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Emergency medical dispatch

Jennifer D H Walthall, Aaron Burgess, Elizabeth Weinstein, Charles Miramonti, Thomas Arkins, Sarah Wiehe
OBJECTIVE: This study aimed to describe spatiotemporal correlates of pediatric violent injury in an urban community. METHODS: We performed a retrospective cohort study using patient-level data (2009-2011) from a novel emergency medical service computerized entry system for violent injury resulting in an ambulance dispatch among children aged 0 to 16 years. Assault location and patient residence location were cleaned and geocoded at a success rate of 98%. Distances from the assault location to both home and nearest school were calculated...
October 17, 2016: Pediatric Emergency Care
Myeong-Il Cha, Gi Woon Kim, Chu Hyun Kim, Minhong Choa, Dai Hai Choi, Inbyung Kim, Soon Joo Wang, In Sool Yoo, Han Deok Yoon, Kang Hyun Lee, Suck Ju Cho, Tag Heo, Eun Seog Hong
OBJECTIVE: To investigate and document the disaster medical response during the Gyeongju Mauna Ocean Resort gymnasium collapse on February 17, 2014. METHODS: Official records of each institution were verified to select the study population. All the medical records and emergency medical service run sheets were reviewed by an emergency physician. Personal or telephonic interviews were conducted, without a separate questionnaire, if the institutions or agencies crucial to disaster response did not have official records or if information from different institutions was inconsistent...
September 2016: Clin Exp Emerg Med
David Barbic, Brian Klinkenberg, Brian Grunau, Jim Christenson
OBJECTIVE: No prior work exists examining the relation between the geographic distribution of out-of-hospital cardiac arrest (OHCA) in the city of Vancouver and surrounding areas that may exhibit a clustering of cases. The primary objective of this study was to describe the distribution of OHCA within the Vancouver Coastal Health region using a geographic information system (GIS) analysis and appropriate statistical analyses. METHODS: This study was a post-hoc GIS-based analysis of OHCA patients in the city of Vancouver and surrounding areas, using data collected by the Resuscitation Outcomes Consortium between September 2007 and December 2011...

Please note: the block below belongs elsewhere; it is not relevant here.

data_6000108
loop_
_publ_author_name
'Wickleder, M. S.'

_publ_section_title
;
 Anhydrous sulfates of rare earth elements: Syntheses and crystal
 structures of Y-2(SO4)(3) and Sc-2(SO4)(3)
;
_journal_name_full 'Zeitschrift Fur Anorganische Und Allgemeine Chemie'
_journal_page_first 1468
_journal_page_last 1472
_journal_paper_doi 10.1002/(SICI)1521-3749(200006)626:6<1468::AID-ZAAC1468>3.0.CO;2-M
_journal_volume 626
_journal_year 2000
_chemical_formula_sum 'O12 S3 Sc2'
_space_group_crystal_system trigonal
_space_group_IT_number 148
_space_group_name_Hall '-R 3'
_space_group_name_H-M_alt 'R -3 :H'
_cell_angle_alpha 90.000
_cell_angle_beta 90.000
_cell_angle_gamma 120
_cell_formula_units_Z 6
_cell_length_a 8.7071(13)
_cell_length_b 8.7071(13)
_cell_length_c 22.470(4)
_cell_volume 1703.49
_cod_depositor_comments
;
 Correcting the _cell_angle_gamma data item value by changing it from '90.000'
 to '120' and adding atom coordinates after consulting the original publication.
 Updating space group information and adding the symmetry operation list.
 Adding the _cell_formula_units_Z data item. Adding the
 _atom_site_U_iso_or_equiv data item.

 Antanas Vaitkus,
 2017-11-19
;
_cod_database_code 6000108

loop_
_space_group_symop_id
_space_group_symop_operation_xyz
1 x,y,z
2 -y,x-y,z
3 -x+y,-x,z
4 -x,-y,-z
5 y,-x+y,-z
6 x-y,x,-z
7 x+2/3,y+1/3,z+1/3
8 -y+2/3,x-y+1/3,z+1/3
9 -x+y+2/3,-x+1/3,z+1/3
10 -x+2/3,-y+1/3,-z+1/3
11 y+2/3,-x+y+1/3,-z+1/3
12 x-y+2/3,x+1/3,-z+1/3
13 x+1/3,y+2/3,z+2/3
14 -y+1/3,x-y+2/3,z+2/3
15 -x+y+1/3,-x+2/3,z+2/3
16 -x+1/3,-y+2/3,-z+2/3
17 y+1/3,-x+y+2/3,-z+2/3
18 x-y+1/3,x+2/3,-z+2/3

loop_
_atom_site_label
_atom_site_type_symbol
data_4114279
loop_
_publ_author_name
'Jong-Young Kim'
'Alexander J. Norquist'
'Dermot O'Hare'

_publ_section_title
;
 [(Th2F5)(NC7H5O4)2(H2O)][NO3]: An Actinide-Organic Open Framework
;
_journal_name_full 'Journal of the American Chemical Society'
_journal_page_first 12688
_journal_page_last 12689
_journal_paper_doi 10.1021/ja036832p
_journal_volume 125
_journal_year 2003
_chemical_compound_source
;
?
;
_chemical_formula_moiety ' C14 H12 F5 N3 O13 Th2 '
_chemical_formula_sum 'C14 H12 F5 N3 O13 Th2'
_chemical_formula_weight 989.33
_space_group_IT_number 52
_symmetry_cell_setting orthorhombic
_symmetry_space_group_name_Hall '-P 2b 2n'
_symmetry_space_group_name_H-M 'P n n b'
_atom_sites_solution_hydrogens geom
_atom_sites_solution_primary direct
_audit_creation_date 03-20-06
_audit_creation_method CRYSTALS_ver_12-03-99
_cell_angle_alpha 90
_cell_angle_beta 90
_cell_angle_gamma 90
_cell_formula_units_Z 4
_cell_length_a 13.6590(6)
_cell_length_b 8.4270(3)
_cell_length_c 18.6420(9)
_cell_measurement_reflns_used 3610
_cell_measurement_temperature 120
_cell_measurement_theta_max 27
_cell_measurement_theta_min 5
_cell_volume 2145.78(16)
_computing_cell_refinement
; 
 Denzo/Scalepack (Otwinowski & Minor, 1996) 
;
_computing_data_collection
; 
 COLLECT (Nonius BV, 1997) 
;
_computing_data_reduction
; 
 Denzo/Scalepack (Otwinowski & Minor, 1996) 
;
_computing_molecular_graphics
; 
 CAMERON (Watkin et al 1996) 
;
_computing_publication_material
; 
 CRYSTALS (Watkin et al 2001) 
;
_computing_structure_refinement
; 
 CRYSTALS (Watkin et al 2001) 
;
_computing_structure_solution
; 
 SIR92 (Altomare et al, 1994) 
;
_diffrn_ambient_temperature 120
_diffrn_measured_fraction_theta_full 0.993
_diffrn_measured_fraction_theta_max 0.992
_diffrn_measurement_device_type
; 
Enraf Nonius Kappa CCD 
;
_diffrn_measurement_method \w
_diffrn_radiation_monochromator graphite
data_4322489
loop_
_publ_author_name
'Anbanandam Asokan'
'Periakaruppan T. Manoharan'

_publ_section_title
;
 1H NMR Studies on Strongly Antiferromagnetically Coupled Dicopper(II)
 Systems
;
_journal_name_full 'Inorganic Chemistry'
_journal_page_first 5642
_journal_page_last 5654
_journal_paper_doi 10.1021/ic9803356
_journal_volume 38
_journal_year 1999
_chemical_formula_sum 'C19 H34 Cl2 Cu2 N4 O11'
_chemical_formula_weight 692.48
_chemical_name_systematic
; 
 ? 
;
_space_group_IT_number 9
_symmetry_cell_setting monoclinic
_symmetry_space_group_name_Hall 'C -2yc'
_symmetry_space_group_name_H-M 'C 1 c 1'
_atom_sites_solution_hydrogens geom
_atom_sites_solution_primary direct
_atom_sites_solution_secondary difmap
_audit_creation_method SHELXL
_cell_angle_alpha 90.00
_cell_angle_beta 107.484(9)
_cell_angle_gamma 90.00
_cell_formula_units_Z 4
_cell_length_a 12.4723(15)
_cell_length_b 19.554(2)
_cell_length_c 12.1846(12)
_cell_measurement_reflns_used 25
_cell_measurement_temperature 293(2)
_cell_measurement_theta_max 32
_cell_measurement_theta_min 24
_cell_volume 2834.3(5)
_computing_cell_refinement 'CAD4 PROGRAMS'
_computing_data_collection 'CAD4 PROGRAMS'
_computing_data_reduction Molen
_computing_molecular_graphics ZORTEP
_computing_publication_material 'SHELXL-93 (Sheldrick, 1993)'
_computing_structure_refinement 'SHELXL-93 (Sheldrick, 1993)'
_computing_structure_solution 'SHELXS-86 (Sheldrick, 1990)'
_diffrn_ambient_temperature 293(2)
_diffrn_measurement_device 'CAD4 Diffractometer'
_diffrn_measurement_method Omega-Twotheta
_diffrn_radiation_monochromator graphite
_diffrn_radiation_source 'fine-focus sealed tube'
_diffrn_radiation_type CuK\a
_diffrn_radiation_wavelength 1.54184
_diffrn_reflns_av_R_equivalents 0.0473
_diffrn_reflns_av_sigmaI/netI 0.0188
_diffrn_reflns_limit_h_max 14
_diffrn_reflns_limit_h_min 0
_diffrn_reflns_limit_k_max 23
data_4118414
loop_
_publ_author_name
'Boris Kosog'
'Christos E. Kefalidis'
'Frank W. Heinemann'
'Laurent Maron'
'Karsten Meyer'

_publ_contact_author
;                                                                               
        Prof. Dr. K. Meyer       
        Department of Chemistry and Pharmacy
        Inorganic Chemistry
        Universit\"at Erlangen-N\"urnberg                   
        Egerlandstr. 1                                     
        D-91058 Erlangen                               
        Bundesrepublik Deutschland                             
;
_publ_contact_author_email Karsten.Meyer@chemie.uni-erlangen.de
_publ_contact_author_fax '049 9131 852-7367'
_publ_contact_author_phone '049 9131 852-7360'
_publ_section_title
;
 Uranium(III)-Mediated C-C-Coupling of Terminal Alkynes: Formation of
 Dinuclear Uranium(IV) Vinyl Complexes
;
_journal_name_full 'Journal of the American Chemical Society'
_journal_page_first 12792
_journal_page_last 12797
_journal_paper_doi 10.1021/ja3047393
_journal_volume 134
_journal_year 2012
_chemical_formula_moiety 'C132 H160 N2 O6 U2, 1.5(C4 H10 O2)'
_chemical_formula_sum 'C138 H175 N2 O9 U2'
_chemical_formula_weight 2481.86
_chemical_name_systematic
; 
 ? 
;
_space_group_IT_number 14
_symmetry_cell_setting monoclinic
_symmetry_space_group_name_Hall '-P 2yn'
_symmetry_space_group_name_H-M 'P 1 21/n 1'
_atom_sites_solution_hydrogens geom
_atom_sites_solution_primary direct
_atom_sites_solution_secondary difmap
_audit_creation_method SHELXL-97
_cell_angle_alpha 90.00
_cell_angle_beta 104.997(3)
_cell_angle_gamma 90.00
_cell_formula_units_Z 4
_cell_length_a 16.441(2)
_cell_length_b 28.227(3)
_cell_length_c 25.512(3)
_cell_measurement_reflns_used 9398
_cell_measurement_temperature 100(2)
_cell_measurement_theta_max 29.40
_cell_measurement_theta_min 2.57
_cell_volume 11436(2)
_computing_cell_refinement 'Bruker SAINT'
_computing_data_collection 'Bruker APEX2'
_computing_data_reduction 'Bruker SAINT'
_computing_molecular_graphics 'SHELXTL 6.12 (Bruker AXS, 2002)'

October 17, 2016: CJEM
Jessica B Cicchino, David S Zuby
OBJECTIVE: Some lane-keeping assist systems in development and production provide autonomous braking and steering to correct unintentional lane drift but otherwise require drivers to fully control their vehicles. The goal of this study was to quantify the proportion of drivers involved in unintentional lane drift crashes who would be unable to regain control of their vehicles to inform the design of such systems. METHODS: The National Highway Traffic Safety Administration's National Motor Vehicle Crash Causation Survey collected in-depth, on-scene data for a nationally representative sample of 5,470 U...
October 14, 2016: Traffic Injury Prevention
Eirin N Ellensen, Torben Wisborg, Steinar Hunskaar, Erik Zakariassen
BACKGROUND: The Emergency Medical Communication Centre (EMCC) operators in Norway report using the Norwegian Index for Medical Emergency Assistance (Index), a criteria-based dispatch guideline, in about 75 % of medical emergency calls. The main purpose of a dispatch guideline is to assist the operator in securing a correct response as quickly as possible. The effect of using the guideline on EMCC response interval is as yet unknown. We wanted to ascertain an objective measure of guideline adherence, and explore a possible effect on emergency medical dispatch (EMD) response interval...
October 13, 2016: BMC Emergency Medicine
Michael Levine, John Flores, Seth A Seabury, Stephen Sanko, Marc Eckstein
BACKGROUND: The public commonly calls 911 for unintentional ingestions, rather than calling the local poison center. By utilizing a series of scripted questions, 911 dispatchers in Los Angeles determine if an ingestion meets "omega-1" classification. Under such circumstances, the regional poison center is contacted prior to dispatch of paramedics. If the poison center advises that the patient can remain at home, EMS is not dispatched and the patient is followed at home by the poison center...
October 7, 2016: Journal of Medical Toxicology: Official Journal of the American College of Medical Toxicology
Todd Chassee, Diann Reischmann, Michael Mancera, John D Hoyle
BACKGROUND: Prehospital pediatric drug dosing errors affect 56,000 U.S. children annually. An accurate weight is the first step in accurate dosing. To date, the accuracy of Emergency Medical Dispatcher (EMD) obtained weights has not been evaluated. We hypothesized that EMD could obtain accurate pediatric weights. METHODS: We used a convenience sample of patients 12 years and younger that were transported by EMS to one children's hospital. EMD obtained patient weight (DW) from the 9-1-1 caller...